For those of you who entered the cover design contest, I’m sorry I can’t announce the winner yet as my publisher has not made a decision. So, please be patient a little longer, okay?
The weather has been terribly hot these past few days after the wet spell. Just two days ago, I saw some flies with huge wings (what the Hokkiens call tua chui bang) hovering around the fluorescent light. I told my kids that old folks believe these flies signal a change in weather. As it had been hot when the flies appeared, that would mean that the next day would bring rain, right? Wrong. The next day the heat was just as sweltering.
No. 4 said, “Mummy, it didn’t rain but the flies came.”
Perhaps I should ask my friend with the weather nose to come stay with us. Each time her nose starts to get runny, she’ll predict that it will rain the next day. Apparently her weather nose is quite accurate. Our Meteorological department should employ her.
In Kenya they look at how the spiders spin the web and how high the magungu birds fly as indicators of when the weather will change.
When the magungu bird flies higher in the sky than usual and seems to float in the air in its passage from south to north, the Abasuba people living on the islands of Kenya’s Lake Victoria and on the highlands near the lake know the rains are on their way and that it is time to plant.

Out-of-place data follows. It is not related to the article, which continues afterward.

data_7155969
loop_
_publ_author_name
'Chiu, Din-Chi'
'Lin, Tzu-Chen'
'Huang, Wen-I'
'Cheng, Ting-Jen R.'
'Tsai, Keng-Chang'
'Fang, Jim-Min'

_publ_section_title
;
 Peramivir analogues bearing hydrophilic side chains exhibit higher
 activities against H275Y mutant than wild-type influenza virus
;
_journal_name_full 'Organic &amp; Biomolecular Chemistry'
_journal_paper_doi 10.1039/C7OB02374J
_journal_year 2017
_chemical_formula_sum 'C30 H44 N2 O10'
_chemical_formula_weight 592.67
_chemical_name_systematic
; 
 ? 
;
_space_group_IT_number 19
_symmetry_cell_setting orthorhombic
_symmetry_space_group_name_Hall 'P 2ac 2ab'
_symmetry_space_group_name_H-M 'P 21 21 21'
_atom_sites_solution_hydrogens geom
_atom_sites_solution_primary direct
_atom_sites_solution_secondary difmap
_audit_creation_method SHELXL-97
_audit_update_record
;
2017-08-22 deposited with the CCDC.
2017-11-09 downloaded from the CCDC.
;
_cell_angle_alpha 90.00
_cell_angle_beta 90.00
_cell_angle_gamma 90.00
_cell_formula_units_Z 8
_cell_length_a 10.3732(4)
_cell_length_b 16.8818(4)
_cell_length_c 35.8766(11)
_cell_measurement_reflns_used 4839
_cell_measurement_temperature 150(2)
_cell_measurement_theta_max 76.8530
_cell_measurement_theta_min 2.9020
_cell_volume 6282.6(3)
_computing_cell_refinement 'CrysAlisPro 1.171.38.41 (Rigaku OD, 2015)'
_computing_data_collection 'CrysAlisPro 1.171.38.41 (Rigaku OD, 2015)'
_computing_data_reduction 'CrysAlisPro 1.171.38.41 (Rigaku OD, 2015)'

To scientists, this flight pattern could be associated with the movement of the inter-tropical convergence zone. The Lake Victoria basin falls in an area of deep convection, which might explain the high flight.
To bring together these two paradigms — the traditional indicators and the modern scientific forecasts — a project has been set up to record and monitor the traditional indicators of weather in Kenya and to find their scientific interpretations.
…. The workshops brought to light the traditional indicators that have been handed down through generations: from the patterns of stars, shadows, the direction of the wind and clouds to the flowering of trees and the behaviour of birds, insects and bees. Spiders are often the first to signal a change in the weather. They weave their webs against the wind in anticipation of the insects that will come their way.
Flies, spiders, birds, nose …. what other indicators of weather change have you come across? I wish my friend’s weather nose would twitch… we need rain!